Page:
On December 17th, Health Protection Scotland contacted the Bacterial Zoonosis Branch (BZB) to discuss 3 cases of anthrax in heroin users. They requested assistance with the epidemiologic investigation and patient treatment options, such as adjunctive therapy with anthrax immune globulin. Because immunotherapy is of potential benefit in anthrax, the U.S. Department of Health and Human Services and CDC provided immune globulin for patients with anthrax.
On December 19th, Senior Epidemiologist Dr. Sean Shadomy, Epidemic Intelligence Service Officer Dr. Kendra Stauffer, and I arrived in Scotland to assist with the epidemiologic investigation and to provide consultation on administration of the immune globulin. Several doses of anthrax immune globulin were delivered by the CDC Division of Strategic National Stockpile and arrived on December 19th as well. In Atlanta, Dr. Theresa Smith, Branch Chief, BZB, and Principal Investigator for anthrax immune globulin, led and coordinated support activities with the CDC Regulatory Affairs program.
Initial epidemiologic investigations and case identification revealed that anthrax cases associated with heroin use were confined to a limited area in Glasgow and Lanarkshire. As of February 3rd, Health Protection Scotland has confirmed 19 cases of anthrax with 9 deaths. Cases have been identified in health boards outside of the immediate area of Glasgow, including in Glasgow, Stirling, Kirkcaldy, Dundee, Airdrie, and Kilmarnock.
Investigation surrounding the source of contamination of heroin or a mixing substance continues. All patients report a recent history of heroin use, predominantly by injection (either intravenous injection or intramuscular injection intentionally or by accident) but also by other routes, including smoking and snorting. There have been a number of presentations among patients. Some have presented with severe localized infection at injection site, proceeding to necrotizing fasciitis requiring debridement. Others have had less severe tissue infections. A number have presented with more of a meningitis type pattern with headache and systemic illness. Our program continues to actively assist Health Protection Scotland in both its epidemiologic investigation and consultation on adjunctive therapy.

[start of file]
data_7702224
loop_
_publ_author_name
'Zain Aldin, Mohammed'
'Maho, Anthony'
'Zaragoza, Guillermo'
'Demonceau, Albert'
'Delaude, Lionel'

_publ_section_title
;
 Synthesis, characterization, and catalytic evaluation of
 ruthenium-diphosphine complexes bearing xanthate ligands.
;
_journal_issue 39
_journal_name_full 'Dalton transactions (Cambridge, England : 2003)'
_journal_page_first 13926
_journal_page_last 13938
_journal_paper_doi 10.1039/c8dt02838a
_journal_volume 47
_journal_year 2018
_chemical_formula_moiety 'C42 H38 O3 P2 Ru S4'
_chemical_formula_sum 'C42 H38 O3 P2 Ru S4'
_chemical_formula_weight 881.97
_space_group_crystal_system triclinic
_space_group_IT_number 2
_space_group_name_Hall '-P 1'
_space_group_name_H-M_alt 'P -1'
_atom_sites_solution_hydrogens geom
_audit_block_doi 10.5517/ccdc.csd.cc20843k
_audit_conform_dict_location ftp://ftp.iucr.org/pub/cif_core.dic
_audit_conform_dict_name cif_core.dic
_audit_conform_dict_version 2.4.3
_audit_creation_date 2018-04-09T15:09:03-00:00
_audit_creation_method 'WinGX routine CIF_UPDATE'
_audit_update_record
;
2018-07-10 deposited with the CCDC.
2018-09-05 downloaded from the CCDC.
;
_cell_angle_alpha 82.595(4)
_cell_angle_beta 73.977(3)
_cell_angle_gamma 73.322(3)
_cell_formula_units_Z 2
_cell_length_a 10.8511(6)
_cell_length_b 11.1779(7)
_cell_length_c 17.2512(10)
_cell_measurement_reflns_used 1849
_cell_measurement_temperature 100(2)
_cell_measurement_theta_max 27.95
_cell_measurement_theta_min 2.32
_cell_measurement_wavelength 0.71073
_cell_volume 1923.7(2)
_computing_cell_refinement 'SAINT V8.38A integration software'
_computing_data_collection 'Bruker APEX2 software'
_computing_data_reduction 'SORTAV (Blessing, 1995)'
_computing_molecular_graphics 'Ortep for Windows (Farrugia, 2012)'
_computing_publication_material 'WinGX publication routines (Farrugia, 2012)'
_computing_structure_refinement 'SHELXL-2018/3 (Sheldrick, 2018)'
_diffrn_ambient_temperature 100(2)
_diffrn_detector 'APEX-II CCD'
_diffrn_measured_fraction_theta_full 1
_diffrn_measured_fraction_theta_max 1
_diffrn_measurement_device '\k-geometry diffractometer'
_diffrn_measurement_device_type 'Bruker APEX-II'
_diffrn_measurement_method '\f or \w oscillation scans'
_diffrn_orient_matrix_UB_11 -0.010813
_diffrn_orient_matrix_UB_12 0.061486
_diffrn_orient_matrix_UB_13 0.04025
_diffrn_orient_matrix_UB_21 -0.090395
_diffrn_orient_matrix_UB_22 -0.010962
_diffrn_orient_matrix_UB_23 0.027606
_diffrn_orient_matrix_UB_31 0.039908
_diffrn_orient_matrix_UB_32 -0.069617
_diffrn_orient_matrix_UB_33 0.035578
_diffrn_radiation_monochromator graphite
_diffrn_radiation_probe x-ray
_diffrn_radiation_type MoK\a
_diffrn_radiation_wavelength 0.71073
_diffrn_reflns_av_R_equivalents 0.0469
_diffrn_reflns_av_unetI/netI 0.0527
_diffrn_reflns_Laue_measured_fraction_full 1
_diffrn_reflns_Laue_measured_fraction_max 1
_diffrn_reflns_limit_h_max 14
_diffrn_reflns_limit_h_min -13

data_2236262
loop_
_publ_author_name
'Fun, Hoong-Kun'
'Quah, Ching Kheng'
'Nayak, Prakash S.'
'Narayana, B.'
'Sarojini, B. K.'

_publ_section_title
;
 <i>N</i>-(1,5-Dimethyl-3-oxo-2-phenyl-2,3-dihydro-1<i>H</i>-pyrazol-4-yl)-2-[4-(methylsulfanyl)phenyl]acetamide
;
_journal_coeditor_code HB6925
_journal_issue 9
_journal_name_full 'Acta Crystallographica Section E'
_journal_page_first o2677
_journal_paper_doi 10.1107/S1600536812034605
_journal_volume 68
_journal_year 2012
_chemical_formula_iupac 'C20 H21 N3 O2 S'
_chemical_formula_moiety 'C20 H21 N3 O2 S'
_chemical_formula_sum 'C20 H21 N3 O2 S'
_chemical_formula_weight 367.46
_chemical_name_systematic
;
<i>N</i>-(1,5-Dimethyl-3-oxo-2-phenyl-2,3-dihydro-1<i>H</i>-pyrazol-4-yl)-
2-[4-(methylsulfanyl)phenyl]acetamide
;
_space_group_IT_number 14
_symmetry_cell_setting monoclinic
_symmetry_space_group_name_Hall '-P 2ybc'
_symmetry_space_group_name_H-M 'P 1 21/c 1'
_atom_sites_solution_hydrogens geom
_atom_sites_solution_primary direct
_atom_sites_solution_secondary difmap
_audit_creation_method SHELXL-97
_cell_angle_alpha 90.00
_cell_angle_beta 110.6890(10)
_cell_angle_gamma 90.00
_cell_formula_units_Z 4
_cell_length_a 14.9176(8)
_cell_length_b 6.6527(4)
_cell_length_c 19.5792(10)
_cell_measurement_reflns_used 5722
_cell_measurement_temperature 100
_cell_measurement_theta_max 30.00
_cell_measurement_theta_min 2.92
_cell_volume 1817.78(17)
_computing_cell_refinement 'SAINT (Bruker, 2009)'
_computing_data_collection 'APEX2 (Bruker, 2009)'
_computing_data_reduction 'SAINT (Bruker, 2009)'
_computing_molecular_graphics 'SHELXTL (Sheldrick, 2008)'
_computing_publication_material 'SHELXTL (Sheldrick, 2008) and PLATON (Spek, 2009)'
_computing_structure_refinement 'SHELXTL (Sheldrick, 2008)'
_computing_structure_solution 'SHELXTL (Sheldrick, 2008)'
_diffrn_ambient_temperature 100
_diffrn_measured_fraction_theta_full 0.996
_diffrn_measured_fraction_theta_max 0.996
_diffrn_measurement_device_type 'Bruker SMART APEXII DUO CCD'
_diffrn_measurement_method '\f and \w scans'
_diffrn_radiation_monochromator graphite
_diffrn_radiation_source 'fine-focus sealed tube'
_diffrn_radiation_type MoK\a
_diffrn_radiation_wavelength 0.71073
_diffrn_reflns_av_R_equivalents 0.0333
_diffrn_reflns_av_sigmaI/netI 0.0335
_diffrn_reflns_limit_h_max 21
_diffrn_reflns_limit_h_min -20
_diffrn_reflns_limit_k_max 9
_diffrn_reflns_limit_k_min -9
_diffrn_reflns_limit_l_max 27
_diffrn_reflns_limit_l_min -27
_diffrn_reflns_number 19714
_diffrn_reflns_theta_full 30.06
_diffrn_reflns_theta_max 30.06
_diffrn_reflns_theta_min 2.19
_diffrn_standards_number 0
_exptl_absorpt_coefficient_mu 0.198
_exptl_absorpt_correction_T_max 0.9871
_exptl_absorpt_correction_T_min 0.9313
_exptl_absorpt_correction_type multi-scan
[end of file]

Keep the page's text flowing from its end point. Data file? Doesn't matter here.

In 1990, it was estimated that there were 8500 intravenous drug users in Glasgow, Scotland. Several instances of infections resulting from injections into soft tissue associated with spore-forming bacilli are reported in the literature. In 2000, one case of anthrax associated with injecting heroin was reported in Oslo, Norway. Also in 2000, CDC provided assistance during an outbreak of Clostridium novyi resulting in severe illness among injecting drug users in Scotland. During that outbreak, 60 cases were identified—23 confirmed, 37 likely.
International collaborations on these types of outbreaks are providing CDC’s anthrax experts with important information on clinical presentation and course of illness in patients exposed to Bacillus anthracis spores through a rare and unusual exposure route. The IV drug-using community and the medical community are being informed about the potential risk of exposure to B. anthracis spores associated with heroin use. Clinical guidance on the need to initiate appropriate therapy with antimicrobial agents as quickly as possible is being emphasized.
For More Information
The Bacterial Zoonosis Branch continues to actively assist Health Protection Scotland in both its epidemiologic investigation and consultation on treatment. For updates on case counts, check out Health Protection Scotland’s website at www.hps.scot.nhs.uk. At this website, you’ll also find guidance documents developed to assist in the investigation and management of cases.
What Is Anthrax and How Do You Get It?
Anthrax is a serious disease caused by Bacillus anthracis, a bacterium that forms spores. Spores are cells that are dormant (asleep) but that can come to life with the right conditions. When people are exposed to Bacillus anthracis, they can develop three types of anthrax: skin (cutaneous), lungs (inhalation), and digestive (gastrointestinal).
Anthrax is not known to spread from one person to another, but it can be spread from animals. For example, people have been infected with anthrax when they handled products from infected animals or by breathing in anthrax spores from infected animal products (like wool or drums made from animal hides). People also can become infected with gastrointestinal anthrax by eating undercooked meat from infected animals.
Anthrax also has been used as a weapon, as we saw in 2001, when letters with powder containing anthrax were deliberately spread through the postal system. Twenty-two people got sick, and 5 of them died. For more information about anthrax, visit CDC’s website: http://www.bt.cdc.gov/agent/anthrax/needtoknow.asp.